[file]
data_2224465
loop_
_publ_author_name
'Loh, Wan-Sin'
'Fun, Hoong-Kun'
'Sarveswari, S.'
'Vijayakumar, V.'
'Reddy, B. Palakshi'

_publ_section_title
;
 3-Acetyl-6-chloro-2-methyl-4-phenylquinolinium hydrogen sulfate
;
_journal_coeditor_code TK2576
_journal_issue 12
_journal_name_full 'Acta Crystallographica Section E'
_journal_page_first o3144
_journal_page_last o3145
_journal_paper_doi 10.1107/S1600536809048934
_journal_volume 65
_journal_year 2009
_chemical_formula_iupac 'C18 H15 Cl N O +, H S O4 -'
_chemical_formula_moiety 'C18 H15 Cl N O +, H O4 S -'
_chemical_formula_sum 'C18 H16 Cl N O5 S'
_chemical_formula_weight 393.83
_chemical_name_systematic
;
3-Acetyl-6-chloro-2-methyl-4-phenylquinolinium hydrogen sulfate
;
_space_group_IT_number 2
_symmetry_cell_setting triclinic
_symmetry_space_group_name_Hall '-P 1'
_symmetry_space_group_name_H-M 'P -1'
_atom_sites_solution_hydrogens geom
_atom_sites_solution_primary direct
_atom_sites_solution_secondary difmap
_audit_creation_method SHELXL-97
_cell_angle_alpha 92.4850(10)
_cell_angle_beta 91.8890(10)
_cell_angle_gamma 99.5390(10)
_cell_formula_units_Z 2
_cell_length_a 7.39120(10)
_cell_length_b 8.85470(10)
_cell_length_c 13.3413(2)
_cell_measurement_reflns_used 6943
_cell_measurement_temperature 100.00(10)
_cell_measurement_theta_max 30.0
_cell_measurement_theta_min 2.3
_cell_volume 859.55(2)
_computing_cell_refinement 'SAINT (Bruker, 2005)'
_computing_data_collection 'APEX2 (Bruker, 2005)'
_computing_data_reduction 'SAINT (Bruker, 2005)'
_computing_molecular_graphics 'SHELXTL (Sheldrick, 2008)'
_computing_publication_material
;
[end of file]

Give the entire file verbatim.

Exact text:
data_2224465
loop_
_publ_author_name
'Loh, Wan-Sin'
'Fun, Hoong-Kun'
'Sarveswari, S.'
'Vijayakumar, V.'
'Reddy, B. Palakshi'

_publ_section_title
;
 3-Acetyl-6-chloro-2-methyl-4-phenylquinolinium hydrogen sulfate
;
_journal_coeditor_code TK2576
_journal_issue 12
_journal_name_full 'Acta Crystallographica Section E'
_journal_page_first o3144
_journal_page_last o3145
_journal_paper_doi 10.1107/S1600536809048934
_journal_volume 65
_journal_year 2009
_chemical_formula_iupac 'C18 H15 Cl N O +, H S O4 -'
_chemical_formula_moiety 'C18 H15 Cl N O +, H O4 S -'
_chemical_formula_sum 'C18 H16 Cl N O5 S'
_chemical_formula_weight 393.83
_chemical_name_systematic
;
3-Acetyl-6-chloro-2-methyl-4-phenylquinolinium hydrogen sulfate
;
_space_group_IT_number 2
_symmetry_cell_setting triclinic
_symmetry_space_group_name_Hall '-P 1'
_symmetry_space_group_name_H-M 'P -1'
_atom_sites_solution_hydrogens geom
_atom_sites_solution_primary direct
_atom_sites_solution_secondary difmap
_audit_creation_method SHELXL-97
_cell_angle_alpha 92.4850(10)
_cell_angle_beta 91.8890(10)
_cell_angle_gamma 99.5390(10)
_cell_formula_units_Z 2
_cell_length_a 7.39120(10)
_cell_length_b 8.85470(10)
_cell_length_c 13.3413(2)
_cell_measurement_reflns_used 6943
_cell_measurement_temperature 100.00(10)
_cell_measurement_theta_max 30.0
_cell_measurement_theta_min 2.3
_cell_volume 859.55(2)
_computing_cell_refinement 'SAINT (Bruker, 2005)'
_computing_data_collection 'APEX2 (Bruker, 2005)'
_computing_data_reduction 'SAINT (Bruker, 2005)'
_computing_molecular_graphics 'SHELXTL (Sheldrick, 2008)'
_computing_publication_material
;